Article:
Shows & Panels
- The 2014 Big Picture on Cyber Security
- AFCEA Answers
- Ask the CIO
- Building the Hybrid Cloud
- Connected Government: How to Build and Procure Network Services for the Future
- Continuing Diagnostics and Mitigation: Discussion of Progress and Next Steps
- Federal Executive Forum
- Federal Tech Talk
- The Future of Government Data Centers
- The Future of IT: How CIOs Can Enable the Service-Oriented Enterprise
- Government Perspectives on Mobility and the Cloud
- The Intersection: Where Technology Meets Transformation
- Maximizing ROI Through Data Center Consolidation
- Mitigating Insider Threats in Virtual & Cloud Environments
- Modern Mission Critical Series
- Moving to the Cloud. What's the best approach for me
- Navigating Tough Choices in Government Cloud Computing
- The New Generation of Database
- Reimagining the Next Generation of Government
- Satellite Communications: Acquiring SATCOM in Tight Times
- Targeting Advanced Threats: Proven Methods from Detection through Remediation
- Transformative Technology: Desktop Virtualization in Government
- The Truth About IT Opex and Software Defined Networking
- Value of Health IT
- Air Traffic Management Transformation Report
- Cloud First Report
- General Dynamics IT Enterprise Center
- Gov Cloud Minute
- Government in Technology Series
- Homeland Security Cybersecurity Market Report
- National Cybersecurity Awareness Month
- Technology Insights
- The Cyber Security Report
- The Next Generation Cyber Security Experts
Shows & Panels
Why industry and women need to take more chances
Wednesday - 8/6/2014, 2:23am EDT
"I think industry can be more creative and bold in proposing solutions. I believe it's the tendency to want to play it safe because you don't want to get out ahead of your customers," Casey Coleman, client executive vice president at AT&T and former CIO at the General Services Administration, told Federal News Radio's Women of Washington radio show. "Think about the political, operational, economic, and technical costs of any decision."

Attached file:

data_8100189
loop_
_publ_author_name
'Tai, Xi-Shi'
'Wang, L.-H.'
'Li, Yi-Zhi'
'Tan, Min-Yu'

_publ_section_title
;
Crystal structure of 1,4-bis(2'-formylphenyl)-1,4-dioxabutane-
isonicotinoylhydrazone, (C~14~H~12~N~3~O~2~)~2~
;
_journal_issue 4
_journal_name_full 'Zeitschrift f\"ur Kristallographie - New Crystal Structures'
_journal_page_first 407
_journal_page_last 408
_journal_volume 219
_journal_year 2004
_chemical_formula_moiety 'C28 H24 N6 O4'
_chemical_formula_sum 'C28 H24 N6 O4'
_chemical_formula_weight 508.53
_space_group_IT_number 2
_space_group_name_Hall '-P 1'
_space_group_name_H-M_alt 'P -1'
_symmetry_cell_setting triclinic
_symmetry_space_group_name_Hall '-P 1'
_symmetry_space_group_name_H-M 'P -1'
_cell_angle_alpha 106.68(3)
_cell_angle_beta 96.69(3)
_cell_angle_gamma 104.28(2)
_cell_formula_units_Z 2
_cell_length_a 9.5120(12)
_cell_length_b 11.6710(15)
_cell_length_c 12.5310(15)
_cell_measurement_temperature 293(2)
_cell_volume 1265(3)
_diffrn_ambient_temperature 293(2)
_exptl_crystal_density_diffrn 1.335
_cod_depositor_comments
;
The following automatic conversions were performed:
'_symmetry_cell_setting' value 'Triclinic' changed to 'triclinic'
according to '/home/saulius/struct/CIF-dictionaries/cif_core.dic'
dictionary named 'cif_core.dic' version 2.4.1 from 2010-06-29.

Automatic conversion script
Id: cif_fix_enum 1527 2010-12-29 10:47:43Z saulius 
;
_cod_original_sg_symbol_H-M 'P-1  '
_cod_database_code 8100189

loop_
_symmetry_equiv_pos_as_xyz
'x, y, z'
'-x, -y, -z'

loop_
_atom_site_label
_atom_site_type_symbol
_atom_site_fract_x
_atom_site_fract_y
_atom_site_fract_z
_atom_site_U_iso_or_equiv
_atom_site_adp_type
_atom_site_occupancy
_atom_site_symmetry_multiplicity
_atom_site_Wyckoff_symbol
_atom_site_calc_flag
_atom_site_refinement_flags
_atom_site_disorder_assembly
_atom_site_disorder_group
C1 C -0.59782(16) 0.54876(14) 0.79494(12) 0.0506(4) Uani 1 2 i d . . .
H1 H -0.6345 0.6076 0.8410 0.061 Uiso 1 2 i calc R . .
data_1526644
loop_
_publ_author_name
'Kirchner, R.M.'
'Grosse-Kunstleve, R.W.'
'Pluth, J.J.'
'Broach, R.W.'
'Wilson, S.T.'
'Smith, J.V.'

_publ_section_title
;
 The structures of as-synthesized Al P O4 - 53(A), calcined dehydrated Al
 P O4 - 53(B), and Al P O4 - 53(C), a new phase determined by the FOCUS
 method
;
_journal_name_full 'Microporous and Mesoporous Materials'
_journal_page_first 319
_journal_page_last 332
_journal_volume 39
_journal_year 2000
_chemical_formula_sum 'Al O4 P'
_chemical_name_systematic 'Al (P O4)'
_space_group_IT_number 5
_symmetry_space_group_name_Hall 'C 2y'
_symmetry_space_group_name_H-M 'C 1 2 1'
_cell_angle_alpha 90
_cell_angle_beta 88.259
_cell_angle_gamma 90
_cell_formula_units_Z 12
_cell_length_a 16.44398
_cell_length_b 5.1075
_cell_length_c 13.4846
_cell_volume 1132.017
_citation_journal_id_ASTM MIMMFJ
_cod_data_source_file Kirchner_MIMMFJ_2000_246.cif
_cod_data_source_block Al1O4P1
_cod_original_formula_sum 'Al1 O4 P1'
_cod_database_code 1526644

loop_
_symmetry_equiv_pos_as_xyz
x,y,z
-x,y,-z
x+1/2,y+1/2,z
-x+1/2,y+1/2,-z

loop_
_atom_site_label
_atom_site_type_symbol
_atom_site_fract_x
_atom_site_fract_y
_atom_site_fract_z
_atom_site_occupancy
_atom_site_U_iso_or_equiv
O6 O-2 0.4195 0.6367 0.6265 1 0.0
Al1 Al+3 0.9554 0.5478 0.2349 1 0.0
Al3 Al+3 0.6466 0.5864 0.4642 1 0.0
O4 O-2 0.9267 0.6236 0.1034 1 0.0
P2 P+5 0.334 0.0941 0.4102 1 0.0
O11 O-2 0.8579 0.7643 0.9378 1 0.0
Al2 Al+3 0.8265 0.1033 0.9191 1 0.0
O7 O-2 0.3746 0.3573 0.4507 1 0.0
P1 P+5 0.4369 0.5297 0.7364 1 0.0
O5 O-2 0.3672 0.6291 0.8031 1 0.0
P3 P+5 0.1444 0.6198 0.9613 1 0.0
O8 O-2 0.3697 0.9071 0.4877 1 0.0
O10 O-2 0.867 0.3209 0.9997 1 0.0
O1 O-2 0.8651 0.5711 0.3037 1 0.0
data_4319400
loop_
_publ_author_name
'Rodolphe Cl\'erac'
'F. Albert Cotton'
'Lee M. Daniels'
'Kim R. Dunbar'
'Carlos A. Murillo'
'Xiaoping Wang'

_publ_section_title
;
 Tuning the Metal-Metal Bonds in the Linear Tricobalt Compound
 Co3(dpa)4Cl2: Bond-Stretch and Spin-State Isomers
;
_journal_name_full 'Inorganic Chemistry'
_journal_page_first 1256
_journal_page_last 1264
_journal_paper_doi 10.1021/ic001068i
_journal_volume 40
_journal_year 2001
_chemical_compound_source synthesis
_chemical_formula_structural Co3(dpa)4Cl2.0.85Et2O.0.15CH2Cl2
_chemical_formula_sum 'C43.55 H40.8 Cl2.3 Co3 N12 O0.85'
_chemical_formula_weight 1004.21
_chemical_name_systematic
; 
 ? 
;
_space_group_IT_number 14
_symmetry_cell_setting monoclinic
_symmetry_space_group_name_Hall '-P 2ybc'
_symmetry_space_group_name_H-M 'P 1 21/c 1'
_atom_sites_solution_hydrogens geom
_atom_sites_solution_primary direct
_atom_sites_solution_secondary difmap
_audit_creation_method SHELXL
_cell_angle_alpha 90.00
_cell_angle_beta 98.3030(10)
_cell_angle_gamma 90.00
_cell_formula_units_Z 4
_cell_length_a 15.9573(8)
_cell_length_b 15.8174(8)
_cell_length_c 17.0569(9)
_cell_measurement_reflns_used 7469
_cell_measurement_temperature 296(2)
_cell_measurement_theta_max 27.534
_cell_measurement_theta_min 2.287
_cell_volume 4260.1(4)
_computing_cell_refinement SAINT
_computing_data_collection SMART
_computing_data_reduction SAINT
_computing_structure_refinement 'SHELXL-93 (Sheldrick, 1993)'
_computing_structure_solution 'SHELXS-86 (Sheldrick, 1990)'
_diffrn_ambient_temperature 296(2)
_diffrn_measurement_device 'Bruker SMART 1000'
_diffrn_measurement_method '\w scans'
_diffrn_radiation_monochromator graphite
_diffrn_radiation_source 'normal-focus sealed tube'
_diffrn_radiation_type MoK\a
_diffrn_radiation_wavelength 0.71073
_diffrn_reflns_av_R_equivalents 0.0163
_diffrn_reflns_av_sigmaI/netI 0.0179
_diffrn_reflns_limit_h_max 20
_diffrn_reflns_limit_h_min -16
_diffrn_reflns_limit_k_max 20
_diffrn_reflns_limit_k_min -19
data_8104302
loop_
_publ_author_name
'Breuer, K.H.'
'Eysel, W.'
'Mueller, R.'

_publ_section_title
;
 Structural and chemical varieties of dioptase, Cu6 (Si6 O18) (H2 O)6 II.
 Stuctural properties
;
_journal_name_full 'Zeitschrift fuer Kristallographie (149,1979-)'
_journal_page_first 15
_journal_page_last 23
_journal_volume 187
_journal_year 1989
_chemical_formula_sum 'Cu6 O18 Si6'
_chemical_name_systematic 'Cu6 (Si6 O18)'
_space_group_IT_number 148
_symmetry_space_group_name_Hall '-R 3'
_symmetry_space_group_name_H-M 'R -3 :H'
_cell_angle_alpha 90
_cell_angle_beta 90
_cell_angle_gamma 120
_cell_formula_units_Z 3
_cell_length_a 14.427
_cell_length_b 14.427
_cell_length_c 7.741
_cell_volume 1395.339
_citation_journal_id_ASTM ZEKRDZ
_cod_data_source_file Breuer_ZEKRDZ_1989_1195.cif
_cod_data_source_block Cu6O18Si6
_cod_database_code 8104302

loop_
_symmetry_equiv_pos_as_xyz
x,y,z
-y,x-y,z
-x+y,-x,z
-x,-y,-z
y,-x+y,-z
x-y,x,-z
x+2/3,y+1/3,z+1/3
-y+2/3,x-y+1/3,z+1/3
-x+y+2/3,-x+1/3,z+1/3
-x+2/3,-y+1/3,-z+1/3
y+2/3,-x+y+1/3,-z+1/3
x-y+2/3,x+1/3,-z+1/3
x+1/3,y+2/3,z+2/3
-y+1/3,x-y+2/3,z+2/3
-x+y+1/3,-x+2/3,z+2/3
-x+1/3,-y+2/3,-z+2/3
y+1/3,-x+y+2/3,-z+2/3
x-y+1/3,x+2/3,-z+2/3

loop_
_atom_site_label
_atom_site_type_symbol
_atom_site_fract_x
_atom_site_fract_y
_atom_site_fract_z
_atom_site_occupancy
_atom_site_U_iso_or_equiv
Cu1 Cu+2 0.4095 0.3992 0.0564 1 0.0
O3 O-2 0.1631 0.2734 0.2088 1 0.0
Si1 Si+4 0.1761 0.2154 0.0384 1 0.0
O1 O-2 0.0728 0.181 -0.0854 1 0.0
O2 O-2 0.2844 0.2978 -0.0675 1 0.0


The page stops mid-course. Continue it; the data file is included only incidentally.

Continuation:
Coleman calls this particular way of evaluating risk — the "POET" model.
"The cloud, when combined with mobility solutions and big data analytics, cybersecurity, all of these things, are joining together to really change the way we interact with technology and get our work done," Coleman told hosts Gigi Schumm and Aileen Black.
During the show, Coleman also gives advice to young women embarking on careers in the IT industry.
"Take a chance, and don't be afraid of getting out there with less than 100 percent preparation," she said. "Because if you wait until you're fully prepared, that day will never come."
Coleman also shares what it was like growing up in rural Texas, how she got started working in Washington, and how things have changed now that she's back in the private sector.
Coleman says while working at GSA the "spotlight was on me," but now that she's at AT&T, it's not as much. Something Coleman say she's happy about.